While it is tempting to say Meh, the ability to debug a kernel on a CPU is a vey valuable.

  3. binary

    No, no... I don't want to run Linux apps on Windows, I want to run Windows apps on Linux.

  4. Updraft102 Silver badge

    What do you mean DirectX "comes" to Linux? I've been running Windows DirectX (more properly, D3D, which is a subset of DX, but it seems to be what we are talking about here) programs in Linux for more than a year with framerates quite close to what they were in Windows on the same machine, and sometimes with more stability than the same program under Windows, strangely enough. DirectX support for Linux has been around for years longer than that, but there was a significant performance hit.

    DXVK provides DirectX at near Windows native speed for Linux, while WINE makes the Windows programs that use DX work in the first place. That's DX in Linux, and it is not new, nor was it a product of Microsoft. Things like WINE, DXVK, Samba, etc., exist in spite of Microsoft's efforts, not because of them.

    Adding DX to WSL is merely bringing DX to a part of Windows that didn't have it before... hardly justifying the headline. Let's not give them credit for bringing DX to Linux when they've done nothing of the sort.

  5. Sanguma Bronze badge

    Oh the irony

    Relative power in the computer industry has always been assessed by looking at the party/ies making the moves to close the gap. Thus it was easy back in the tail end of the nineties to see that Linux was catching up with Unix and passing it, by the number of Unix suppliers offering Linux compatibility with their Unixen.

    Microsoft is now putting in the effort to catch up with Linux on its Windows platform. How the mighty have fallen. It's an admission. The next thing I for one want, is the source trees of obsolete MS Windows OSes, system development tools, and productivity tools under the GPL or something equivalent, with "software patent" protection, so everybody can play around with them. It's what's happened with early Unix.

    The very next step in the DirectX thing will be to incorporate it into the X Window System tool chest, of course, and sooner or later, porting games to Linux and thus gaming on Linux will be so much easier.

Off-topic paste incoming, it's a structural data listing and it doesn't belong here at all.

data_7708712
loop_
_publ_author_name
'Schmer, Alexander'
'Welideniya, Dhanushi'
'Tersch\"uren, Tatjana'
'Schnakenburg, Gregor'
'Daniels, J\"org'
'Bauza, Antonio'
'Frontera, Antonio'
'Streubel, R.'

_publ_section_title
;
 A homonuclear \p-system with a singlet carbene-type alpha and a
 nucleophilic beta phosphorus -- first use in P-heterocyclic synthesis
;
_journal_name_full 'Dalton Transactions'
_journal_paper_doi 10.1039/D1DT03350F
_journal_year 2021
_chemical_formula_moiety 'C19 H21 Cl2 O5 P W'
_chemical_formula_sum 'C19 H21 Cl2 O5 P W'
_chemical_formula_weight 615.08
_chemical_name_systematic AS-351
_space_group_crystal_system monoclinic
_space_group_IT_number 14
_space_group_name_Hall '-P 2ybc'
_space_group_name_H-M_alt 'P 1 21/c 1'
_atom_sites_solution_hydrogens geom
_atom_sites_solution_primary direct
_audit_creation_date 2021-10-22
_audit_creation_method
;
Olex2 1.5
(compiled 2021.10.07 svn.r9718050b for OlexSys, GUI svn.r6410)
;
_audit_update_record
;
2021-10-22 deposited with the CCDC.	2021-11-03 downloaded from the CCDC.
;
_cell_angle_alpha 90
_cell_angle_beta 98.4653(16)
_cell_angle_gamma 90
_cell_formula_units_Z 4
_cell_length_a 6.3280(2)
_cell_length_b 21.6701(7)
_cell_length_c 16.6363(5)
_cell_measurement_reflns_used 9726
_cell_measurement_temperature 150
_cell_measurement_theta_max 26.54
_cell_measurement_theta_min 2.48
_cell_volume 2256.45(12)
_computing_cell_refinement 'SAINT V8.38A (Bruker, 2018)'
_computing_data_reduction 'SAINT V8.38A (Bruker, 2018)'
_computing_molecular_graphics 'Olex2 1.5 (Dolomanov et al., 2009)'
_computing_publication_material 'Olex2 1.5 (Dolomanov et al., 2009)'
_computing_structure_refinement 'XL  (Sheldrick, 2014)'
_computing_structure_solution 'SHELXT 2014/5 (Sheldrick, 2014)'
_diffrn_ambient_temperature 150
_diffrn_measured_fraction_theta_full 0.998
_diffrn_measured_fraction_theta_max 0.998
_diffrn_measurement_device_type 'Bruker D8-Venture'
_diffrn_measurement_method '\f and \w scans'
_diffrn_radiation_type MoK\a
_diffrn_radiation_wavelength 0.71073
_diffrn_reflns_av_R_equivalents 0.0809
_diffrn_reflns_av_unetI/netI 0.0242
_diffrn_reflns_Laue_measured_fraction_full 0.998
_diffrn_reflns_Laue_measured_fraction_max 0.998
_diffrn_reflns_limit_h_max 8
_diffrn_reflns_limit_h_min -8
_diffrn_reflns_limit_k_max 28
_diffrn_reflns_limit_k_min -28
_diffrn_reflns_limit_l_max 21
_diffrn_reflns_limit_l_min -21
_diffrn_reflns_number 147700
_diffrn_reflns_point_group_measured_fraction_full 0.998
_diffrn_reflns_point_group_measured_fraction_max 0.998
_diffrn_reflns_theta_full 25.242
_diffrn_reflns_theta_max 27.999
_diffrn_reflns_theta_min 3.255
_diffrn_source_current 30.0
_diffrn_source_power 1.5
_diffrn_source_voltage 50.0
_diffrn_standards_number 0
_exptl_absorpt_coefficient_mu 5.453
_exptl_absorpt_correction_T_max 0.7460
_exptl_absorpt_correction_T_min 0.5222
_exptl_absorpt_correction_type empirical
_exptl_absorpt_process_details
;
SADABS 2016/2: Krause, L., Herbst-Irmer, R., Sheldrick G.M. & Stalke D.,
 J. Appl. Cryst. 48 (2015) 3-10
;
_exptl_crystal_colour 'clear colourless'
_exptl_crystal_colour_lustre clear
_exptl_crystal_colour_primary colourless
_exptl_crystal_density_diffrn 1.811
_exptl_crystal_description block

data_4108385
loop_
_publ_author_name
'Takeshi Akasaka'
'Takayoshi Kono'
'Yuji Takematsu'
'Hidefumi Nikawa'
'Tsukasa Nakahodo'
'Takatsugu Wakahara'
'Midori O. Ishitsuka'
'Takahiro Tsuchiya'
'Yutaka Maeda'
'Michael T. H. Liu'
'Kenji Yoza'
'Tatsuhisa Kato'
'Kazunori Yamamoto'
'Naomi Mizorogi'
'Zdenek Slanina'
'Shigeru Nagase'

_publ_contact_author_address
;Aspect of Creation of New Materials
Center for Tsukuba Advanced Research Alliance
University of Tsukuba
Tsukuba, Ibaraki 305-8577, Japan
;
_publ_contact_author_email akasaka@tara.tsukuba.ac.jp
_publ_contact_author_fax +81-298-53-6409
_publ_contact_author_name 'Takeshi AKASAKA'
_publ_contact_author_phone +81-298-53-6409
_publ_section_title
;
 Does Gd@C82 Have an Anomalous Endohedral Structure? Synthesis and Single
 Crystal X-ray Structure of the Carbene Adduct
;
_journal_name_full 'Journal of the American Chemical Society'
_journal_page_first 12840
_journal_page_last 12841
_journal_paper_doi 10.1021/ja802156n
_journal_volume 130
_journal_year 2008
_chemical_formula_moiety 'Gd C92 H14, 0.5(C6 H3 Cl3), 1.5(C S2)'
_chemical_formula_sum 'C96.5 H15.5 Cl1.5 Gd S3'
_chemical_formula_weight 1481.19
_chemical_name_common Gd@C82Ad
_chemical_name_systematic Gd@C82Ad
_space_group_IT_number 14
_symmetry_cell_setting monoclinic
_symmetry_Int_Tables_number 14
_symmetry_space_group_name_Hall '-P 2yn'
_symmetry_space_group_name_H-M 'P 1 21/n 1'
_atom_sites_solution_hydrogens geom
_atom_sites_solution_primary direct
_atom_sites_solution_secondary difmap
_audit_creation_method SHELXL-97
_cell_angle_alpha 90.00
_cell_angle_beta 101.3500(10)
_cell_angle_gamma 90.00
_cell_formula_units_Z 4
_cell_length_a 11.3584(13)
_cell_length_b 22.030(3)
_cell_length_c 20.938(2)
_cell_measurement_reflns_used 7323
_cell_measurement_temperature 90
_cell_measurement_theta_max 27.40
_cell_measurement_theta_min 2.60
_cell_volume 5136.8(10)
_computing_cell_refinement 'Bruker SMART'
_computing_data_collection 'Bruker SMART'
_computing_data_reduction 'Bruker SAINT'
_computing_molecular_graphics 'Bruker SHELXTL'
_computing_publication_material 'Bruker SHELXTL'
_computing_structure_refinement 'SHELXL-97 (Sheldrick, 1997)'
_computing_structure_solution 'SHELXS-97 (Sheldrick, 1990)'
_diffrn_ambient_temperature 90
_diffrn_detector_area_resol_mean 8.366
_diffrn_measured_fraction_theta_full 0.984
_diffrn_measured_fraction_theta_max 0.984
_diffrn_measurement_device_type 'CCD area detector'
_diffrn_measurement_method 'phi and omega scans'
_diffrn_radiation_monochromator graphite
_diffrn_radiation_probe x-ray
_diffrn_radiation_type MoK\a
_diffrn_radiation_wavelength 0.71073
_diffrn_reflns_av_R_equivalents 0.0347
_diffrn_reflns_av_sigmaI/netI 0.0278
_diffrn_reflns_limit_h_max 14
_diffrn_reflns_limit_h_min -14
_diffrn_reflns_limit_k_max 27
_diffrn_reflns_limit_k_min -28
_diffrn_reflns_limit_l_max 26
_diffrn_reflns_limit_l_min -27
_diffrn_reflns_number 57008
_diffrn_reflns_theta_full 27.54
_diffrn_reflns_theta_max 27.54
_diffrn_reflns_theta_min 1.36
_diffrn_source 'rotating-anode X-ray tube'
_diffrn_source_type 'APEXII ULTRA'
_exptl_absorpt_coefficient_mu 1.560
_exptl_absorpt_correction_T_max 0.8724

6. Will Godfrey Silver badge
    Big Brother

    Hmmm, more bugs?

    I seem to remember something about a raft of security issues. Does Linux have so few that it needs more?

  7. Martipar

    Are Microsoft planning go back to their roots and create a new Xenix which is Linux based?

    I'm not saying they should or shouldn't but Microsoft do like their backward comparability though they have said that Windows 10 will be the last Windows:

    Maybe we misinterpreted it and they are ditching it in favour of going back to their roots? I like the name Xenix, it's definitely cooler than Windows and Linux style performance in gaming is attractive.

  8. Alan1kiwi

    Personally, I would be happy if Windows 10 could update without crashing at around 90%.

    Yes, I have done every damn thing that they suggest, DISM, and on and on.

    It becomes like watching paint dry.

    My Linux triple boot efforts work just fine.

    And they update like clockwork, without any problems.

    MS might attempt to sell camels to Arabs, and fridges to Eskimos, but until their basic system actually

    works, they may as well sell used cars.

    And we all know how that works. !?!

  9. Henry Wertz 1 Gold badge

    "How know? Have you asked every single Linux user? No you have not.

    You have PRESUMED because YOU don't want this no one else on the entire planet won't either."

    But, they're right, no Linux user will want this. If they are providing OpenGL and CUDA (and preferably OpenCL and Vulkan) via a "guest addition" video driver that's converting everything into DX12, fair enough, with no physical video card in a VM the driver has to be doing something and that's a reasonable thing to do when the goal is to use a GPU in Windows. But, it's truly WSL2's job to provide OpenGL and CUDA interfaces in Linux if they are claiming Linux GPU acceleration; it's in no way the programmers job to rewrite their fully functional code just to support a single VM system.

    That said.. I don't even think Microsoft is expecting Linux users to use DX12 (I sure hope not!), i think this is likely a proof of concept (getting tensorflow up under it is not a bad start...) and they'd ultimately have normal OpenGL and CUDA support in WSL2.